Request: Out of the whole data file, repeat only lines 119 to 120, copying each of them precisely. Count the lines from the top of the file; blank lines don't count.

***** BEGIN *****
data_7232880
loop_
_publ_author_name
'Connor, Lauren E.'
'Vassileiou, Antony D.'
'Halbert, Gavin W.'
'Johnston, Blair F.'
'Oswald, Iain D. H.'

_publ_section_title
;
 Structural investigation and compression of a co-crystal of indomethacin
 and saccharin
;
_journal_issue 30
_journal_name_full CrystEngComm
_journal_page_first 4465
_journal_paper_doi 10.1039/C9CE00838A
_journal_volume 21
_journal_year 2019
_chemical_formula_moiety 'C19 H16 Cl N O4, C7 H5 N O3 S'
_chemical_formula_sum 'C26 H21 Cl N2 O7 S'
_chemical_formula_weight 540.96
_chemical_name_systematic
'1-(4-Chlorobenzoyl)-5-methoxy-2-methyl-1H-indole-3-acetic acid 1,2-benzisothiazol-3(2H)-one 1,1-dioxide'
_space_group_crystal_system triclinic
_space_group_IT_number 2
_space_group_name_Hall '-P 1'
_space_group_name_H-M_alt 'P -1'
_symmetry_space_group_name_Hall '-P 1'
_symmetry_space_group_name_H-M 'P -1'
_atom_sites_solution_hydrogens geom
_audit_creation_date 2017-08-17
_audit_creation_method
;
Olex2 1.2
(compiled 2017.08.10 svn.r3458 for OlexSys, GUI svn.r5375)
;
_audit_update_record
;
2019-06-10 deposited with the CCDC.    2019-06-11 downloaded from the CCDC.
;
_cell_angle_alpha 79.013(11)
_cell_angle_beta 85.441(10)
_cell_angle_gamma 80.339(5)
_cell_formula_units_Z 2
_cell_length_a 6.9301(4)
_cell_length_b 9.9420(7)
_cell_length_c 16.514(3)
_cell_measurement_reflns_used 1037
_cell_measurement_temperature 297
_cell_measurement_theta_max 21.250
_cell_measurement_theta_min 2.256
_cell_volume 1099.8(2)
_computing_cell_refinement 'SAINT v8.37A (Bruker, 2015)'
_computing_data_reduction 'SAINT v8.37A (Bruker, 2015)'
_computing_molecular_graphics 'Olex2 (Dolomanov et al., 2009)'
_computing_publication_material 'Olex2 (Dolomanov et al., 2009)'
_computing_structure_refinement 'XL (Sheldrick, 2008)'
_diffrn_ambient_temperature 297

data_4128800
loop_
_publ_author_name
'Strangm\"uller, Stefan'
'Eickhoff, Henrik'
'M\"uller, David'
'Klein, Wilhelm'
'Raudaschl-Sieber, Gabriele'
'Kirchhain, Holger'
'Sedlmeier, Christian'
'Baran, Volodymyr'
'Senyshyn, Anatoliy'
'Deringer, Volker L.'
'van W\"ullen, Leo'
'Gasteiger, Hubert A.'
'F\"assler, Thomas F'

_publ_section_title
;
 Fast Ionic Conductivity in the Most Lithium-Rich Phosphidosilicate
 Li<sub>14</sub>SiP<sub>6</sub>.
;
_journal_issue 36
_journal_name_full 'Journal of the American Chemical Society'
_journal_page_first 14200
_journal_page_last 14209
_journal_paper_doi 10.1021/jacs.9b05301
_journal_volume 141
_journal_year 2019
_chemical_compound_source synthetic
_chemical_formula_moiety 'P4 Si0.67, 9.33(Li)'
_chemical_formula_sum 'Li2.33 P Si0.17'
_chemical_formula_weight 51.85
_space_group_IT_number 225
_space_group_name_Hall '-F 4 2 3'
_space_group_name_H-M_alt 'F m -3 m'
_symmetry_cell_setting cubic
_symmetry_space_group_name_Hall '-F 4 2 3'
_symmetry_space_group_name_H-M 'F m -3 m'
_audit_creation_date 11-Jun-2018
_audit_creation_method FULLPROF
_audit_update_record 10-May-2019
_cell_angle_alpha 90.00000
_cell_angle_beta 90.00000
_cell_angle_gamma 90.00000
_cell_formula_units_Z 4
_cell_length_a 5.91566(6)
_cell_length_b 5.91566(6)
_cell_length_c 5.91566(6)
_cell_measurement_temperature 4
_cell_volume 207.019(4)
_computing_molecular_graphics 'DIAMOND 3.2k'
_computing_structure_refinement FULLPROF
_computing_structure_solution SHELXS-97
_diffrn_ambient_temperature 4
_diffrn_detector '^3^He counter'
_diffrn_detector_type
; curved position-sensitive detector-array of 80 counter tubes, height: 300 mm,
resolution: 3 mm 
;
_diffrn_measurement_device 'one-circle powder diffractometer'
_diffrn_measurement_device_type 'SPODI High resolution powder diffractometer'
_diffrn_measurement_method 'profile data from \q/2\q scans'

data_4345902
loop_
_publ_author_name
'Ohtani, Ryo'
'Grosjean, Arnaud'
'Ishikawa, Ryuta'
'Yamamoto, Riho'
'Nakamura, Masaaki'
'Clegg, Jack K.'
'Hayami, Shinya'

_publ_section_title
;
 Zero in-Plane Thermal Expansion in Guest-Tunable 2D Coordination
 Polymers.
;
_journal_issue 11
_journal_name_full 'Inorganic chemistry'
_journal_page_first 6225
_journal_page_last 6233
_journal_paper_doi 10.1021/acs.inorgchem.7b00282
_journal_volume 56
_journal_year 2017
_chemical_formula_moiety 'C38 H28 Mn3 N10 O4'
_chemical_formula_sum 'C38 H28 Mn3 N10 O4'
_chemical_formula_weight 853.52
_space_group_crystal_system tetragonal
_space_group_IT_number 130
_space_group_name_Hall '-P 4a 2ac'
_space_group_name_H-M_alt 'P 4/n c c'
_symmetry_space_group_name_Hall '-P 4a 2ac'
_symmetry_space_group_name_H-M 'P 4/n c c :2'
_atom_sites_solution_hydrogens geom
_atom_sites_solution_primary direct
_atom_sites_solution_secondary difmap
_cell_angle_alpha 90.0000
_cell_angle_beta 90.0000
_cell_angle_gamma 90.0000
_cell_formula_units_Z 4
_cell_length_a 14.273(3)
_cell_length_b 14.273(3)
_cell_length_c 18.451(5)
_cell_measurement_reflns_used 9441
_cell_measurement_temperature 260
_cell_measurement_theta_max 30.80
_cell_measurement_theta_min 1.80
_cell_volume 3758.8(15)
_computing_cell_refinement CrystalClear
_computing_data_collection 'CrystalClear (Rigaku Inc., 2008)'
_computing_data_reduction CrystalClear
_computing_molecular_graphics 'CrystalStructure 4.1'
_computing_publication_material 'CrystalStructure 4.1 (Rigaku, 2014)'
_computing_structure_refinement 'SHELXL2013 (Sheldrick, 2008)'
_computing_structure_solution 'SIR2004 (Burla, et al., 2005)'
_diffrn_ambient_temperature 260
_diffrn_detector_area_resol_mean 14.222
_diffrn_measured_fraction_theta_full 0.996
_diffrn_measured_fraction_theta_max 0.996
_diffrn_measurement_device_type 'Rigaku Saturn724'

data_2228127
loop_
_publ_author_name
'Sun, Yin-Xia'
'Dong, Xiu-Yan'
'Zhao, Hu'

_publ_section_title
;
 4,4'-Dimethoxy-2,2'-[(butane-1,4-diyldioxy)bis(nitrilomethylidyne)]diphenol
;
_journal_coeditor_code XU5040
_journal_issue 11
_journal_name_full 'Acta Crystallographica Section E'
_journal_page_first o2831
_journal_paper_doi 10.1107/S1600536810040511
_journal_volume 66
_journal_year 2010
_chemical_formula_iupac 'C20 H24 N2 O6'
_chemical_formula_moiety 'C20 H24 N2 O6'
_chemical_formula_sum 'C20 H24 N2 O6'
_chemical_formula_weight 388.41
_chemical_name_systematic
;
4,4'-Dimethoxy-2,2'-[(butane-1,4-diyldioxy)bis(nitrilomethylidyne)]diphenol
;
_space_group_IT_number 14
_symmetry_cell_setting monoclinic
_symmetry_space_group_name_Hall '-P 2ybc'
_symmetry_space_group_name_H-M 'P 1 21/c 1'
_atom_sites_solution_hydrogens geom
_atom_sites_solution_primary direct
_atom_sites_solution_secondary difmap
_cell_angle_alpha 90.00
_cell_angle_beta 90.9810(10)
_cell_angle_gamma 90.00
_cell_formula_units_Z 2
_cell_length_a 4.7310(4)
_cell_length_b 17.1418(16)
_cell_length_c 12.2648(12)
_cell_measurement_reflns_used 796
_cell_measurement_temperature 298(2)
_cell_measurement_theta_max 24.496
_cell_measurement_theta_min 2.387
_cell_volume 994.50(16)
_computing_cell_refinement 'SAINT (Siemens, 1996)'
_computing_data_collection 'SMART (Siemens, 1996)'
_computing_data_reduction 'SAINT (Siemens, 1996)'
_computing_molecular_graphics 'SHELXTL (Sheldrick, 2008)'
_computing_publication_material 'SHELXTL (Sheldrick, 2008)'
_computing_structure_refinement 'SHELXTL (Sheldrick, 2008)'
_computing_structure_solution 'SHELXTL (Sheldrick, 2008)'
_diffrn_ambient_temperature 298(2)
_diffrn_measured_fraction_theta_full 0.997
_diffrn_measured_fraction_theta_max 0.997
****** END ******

_diffrn_measurement_device 'one-circle powder diffractometer'
_diffrn_measurement_device_type 'SPODI High resolution powder diffractometer'